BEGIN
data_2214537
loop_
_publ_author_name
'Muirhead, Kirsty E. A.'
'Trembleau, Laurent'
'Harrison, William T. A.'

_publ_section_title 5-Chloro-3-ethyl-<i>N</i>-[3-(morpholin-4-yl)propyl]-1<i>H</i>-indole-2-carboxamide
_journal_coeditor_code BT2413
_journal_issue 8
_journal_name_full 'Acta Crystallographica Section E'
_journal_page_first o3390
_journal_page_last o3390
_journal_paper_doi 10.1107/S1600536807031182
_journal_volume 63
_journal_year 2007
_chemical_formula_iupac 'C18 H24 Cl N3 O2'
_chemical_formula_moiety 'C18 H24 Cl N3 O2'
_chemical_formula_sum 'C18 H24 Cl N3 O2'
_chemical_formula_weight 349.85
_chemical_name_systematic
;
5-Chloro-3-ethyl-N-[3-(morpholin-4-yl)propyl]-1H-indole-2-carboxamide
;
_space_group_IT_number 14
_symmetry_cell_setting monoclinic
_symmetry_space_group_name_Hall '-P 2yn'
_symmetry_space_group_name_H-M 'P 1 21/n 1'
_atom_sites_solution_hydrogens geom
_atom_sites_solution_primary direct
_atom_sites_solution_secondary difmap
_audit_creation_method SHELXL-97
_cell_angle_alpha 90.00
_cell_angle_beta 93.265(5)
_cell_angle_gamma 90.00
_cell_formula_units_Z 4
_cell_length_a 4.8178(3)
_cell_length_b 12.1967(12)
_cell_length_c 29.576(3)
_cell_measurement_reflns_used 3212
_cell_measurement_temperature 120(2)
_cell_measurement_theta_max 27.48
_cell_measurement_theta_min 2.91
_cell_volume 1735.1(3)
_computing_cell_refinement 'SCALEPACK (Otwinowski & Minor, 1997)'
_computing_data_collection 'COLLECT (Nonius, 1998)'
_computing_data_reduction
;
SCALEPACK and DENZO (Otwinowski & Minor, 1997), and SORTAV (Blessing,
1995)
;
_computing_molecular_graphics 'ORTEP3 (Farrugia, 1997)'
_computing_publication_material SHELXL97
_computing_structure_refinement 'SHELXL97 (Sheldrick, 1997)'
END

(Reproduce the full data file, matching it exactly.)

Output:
data_2214537
loop_
_publ_author_name
'Muirhead, Kirsty E. A.'
'Trembleau, Laurent'
'Harrison, William T. A.'

_publ_section_title 5-Chloro-3-ethyl-<i>N</i>-[3-(morpholin-4-yl)propyl]-1<i>H</i>-indole-2-carboxamide
_journal_coeditor_code BT2413
_journal_issue 8
_journal_name_full 'Acta Crystallographica Section E'
_journal_page_first o3390
_journal_page_last o3390
_journal_paper_doi 10.1107/S1600536807031182
_journal_volume 63
_journal_year 2007
_chemical_formula_iupac 'C18 H24 Cl N3 O2'
_chemical_formula_moiety 'C18 H24 Cl N3 O2'
_chemical_formula_sum 'C18 H24 Cl N3 O2'
_chemical_formula_weight 349.85
_chemical_name_systematic
;
5-Chloro-3-ethyl-N-[3-(morpholin-4-yl)propyl]-1H-indole-2-carboxamide
;
_space_group_IT_number 14
_symmetry_cell_setting monoclinic
_symmetry_space_group_name_Hall '-P 2yn'
_symmetry_space_group_name_H-M 'P 1 21/n 1'
_atom_sites_solution_hydrogens geom
_atom_sites_solution_primary direct
_atom_sites_solution_secondary difmap
_audit_creation_method SHELXL-97
_cell_angle_alpha 90.00
_cell_angle_beta 93.265(5)
_cell_angle_gamma 90.00
_cell_formula_units_Z 4
_cell_length_a 4.8178(3)
_cell_length_b 12.1967(12)
_cell_length_c 29.576(3)
_cell_measurement_reflns_used 3212
_cell_measurement_temperature 120(2)
_cell_measurement_theta_max 27.48
_cell_measurement_theta_min 2.91
_cell_volume 1735.1(3)
_computing_cell_refinement 'SCALEPACK (Otwinowski & Minor, 1997)'
_computing_data_collection 'COLLECT (Nonius, 1998)'
_computing_data_reduction
;
SCALEPACK and DENZO (Otwinowski & Minor, 1997), and SORTAV (Blessing,
1995)
;
_computing_molecular_graphics 'ORTEP3 (Farrugia, 1997)'
_computing_publication_material SHELXL97
_computing_structure_refinement 'SHELXL97 (Sheldrick, 1997)'